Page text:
I’m proud to present to you Mrs. Robin Schooling, she is a southern gal, who blogs regularly at “HR Schoolhouse“. She was gracious enough to let me guest post for her a while ago, you can read it here “Practice v. Procedure”. She also is extremely active in SHRM, holding many positions within LASHRM. She’s also going to teach me the difference between gumbo and jambalaya, sweet! Here’s Robin, telling us about her love/hate relationship with some HR tasks.
Sometimes those of us who work in human resources bemoan the fact that we need to tackle administrative tasks. We tend to use this catch-all phrase to lump together duties as disparate as compliance with the Fair Labor Standards Act, benefit open enrollment and mailing out employee birthday cards. Whether it be hanging up labor posters, sending out FMLA Notices of Rights & Responsibilities or updating our HR policies we envision ourselves as the Cinderella of our organization – wearing tattered rags and shivering as we wash down the kitchen fireplace and clean out the cold ashes. We’ll be lucky if we get a crust of bread for dinner, we think.
Martyrdom. We wear it well.
And I get it. Wrangling a spreadsheet is not my idea of a good time. I’m not overcome with warm and cuddly cheer when I artfully arrange a filing cabinet. I most certainly am in no way, shape or form a “fan” of administrative busy work. But I’ve worked in enough organizations – and enough HR departments – to know ‘self-preservation job-saving’ busy work when I see it. And as a collective whole, HR ladies seem to have mastered that particular competency.
So we’ve maintained legacy processes in place that are tortuous to our job candidates and our employees. Recently, an HR colleague let me know that her huge, global organization requires all job candidates to apply online (ATS perfectly adept at capturing their information) yet – one day one of employment – that NEW employee who had already been signed, sealed and delivered is also required to (get this!) complete a paper application form. Why? She’sunable to get to the bottom of it – it’s still a mystery. All she knows is that around the world, throughout her organization, lots of HR Cinderellas have jobs that entail filing those paper applications.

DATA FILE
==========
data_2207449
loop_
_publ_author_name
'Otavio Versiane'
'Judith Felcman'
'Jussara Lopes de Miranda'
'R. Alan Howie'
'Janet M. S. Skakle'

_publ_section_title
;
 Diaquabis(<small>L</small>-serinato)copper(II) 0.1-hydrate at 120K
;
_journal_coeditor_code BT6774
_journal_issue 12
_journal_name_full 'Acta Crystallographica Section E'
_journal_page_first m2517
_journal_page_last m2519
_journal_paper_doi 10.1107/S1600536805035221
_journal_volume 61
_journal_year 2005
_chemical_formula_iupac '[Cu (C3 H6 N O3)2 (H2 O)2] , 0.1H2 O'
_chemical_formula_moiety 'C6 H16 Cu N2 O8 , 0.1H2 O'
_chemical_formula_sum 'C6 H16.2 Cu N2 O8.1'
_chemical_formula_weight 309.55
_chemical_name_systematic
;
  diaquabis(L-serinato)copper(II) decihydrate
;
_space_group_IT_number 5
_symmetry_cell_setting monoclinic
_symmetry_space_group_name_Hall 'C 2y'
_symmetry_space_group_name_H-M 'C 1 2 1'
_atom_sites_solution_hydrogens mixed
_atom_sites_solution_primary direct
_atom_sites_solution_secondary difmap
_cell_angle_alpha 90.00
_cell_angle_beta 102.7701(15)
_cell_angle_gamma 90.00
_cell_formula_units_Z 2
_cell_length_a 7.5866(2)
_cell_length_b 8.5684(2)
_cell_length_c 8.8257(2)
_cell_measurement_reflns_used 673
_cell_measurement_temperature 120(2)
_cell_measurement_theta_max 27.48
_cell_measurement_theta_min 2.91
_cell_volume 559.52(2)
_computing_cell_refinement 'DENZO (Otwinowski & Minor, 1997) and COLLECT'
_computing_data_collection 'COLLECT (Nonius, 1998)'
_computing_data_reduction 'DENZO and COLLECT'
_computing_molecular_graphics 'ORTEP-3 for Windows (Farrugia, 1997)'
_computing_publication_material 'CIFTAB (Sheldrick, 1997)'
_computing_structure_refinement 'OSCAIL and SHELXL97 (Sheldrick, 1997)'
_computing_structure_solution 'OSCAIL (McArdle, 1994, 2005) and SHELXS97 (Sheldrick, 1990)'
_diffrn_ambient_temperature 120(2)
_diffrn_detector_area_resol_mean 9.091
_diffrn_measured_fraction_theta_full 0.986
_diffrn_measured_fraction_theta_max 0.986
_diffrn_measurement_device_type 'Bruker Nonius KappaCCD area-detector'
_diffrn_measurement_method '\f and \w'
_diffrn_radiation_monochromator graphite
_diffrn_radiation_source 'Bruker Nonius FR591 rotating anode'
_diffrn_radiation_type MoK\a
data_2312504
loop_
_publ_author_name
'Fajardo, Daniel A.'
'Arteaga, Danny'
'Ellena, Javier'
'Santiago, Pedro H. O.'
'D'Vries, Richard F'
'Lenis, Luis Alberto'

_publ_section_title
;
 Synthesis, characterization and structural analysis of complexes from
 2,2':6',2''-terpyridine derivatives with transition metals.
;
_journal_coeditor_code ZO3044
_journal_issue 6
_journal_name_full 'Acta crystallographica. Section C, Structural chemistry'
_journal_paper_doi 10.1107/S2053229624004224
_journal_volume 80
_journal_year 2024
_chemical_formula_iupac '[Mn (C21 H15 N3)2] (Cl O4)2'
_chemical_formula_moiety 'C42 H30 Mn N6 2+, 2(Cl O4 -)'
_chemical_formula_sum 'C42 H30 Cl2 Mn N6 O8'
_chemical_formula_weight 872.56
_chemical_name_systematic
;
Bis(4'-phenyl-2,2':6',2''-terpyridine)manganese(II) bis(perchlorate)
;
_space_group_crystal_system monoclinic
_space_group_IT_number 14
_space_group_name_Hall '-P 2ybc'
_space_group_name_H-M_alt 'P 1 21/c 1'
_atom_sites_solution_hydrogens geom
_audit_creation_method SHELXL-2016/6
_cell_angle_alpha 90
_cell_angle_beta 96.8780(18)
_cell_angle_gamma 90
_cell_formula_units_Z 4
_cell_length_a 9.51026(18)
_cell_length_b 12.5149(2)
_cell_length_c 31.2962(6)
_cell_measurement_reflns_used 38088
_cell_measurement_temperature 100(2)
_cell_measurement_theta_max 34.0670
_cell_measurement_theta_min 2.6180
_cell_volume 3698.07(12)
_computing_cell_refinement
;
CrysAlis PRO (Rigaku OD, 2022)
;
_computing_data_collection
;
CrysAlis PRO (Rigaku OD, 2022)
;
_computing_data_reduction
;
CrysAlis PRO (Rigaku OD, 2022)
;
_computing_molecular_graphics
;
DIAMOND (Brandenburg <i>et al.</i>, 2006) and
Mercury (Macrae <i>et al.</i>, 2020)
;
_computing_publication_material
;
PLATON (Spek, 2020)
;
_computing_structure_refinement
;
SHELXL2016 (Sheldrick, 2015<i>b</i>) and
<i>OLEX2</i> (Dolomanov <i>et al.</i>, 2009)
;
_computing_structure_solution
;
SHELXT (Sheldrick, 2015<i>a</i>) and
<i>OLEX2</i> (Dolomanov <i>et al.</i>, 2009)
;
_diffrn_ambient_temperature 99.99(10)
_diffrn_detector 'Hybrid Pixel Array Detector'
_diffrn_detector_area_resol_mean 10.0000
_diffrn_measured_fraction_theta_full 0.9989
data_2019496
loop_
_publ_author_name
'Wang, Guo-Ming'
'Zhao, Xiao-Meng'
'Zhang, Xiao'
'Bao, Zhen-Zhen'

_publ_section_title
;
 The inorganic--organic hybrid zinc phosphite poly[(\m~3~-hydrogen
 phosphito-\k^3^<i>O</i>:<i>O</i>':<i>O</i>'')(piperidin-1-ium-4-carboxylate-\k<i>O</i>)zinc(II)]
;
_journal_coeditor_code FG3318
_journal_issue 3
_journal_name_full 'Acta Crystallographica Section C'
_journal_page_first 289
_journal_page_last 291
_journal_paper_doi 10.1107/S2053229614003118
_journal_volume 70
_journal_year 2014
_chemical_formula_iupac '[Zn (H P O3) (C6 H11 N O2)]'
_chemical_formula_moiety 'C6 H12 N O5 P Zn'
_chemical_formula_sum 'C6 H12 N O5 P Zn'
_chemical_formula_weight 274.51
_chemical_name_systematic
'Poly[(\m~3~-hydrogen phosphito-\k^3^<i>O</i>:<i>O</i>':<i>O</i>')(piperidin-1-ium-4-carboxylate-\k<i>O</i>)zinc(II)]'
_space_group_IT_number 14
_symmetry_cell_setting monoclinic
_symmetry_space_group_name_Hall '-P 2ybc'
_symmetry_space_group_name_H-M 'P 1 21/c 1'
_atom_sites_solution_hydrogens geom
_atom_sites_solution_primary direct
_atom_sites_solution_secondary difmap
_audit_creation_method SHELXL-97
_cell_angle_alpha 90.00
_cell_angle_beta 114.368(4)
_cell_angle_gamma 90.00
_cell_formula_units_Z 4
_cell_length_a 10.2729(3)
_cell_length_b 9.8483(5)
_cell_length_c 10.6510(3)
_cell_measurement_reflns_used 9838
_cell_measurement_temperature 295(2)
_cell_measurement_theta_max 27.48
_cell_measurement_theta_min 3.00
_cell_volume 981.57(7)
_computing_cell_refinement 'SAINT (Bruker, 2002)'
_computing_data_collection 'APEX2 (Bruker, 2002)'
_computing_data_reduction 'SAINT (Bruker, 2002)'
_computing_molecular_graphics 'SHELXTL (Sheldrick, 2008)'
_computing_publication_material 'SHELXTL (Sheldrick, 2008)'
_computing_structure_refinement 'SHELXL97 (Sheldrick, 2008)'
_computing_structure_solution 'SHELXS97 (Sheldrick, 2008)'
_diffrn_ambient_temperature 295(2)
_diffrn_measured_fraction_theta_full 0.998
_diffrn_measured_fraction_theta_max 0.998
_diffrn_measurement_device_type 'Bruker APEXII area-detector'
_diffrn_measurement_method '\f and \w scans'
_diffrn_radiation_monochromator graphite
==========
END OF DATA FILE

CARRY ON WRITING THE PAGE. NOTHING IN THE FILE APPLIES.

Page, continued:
Sheesh. We really kind of suck don’t we?
I hate this aspect of HR. I fight against it and blast it whenever I can. When HR practitioners hear about new final rules being issued by the USDOL or get information about how to prepare for the Affordable Care Act all that most hear is “administrative work.” Because we’ve made it so. So we go about creating new forms and steps, writing more policies, and coming up with additional busy work to keep us occupied.
But you know what? This stuff is foundational HR. And it’s interesting and informative and important – we need to understand why we do what we do. The foundation of our profession includes all the unsexy, non-glamorous, definitely-not-Beyonce-at-the-SuperBowl stuff. It’s EEOC and OSHA and Taft-Hartley and the NLRB. But when we get it right – and cut out the useless layers of crap with which we clutter up what we do – well, we CAN raise the roof.
Or at least get the glass slipper.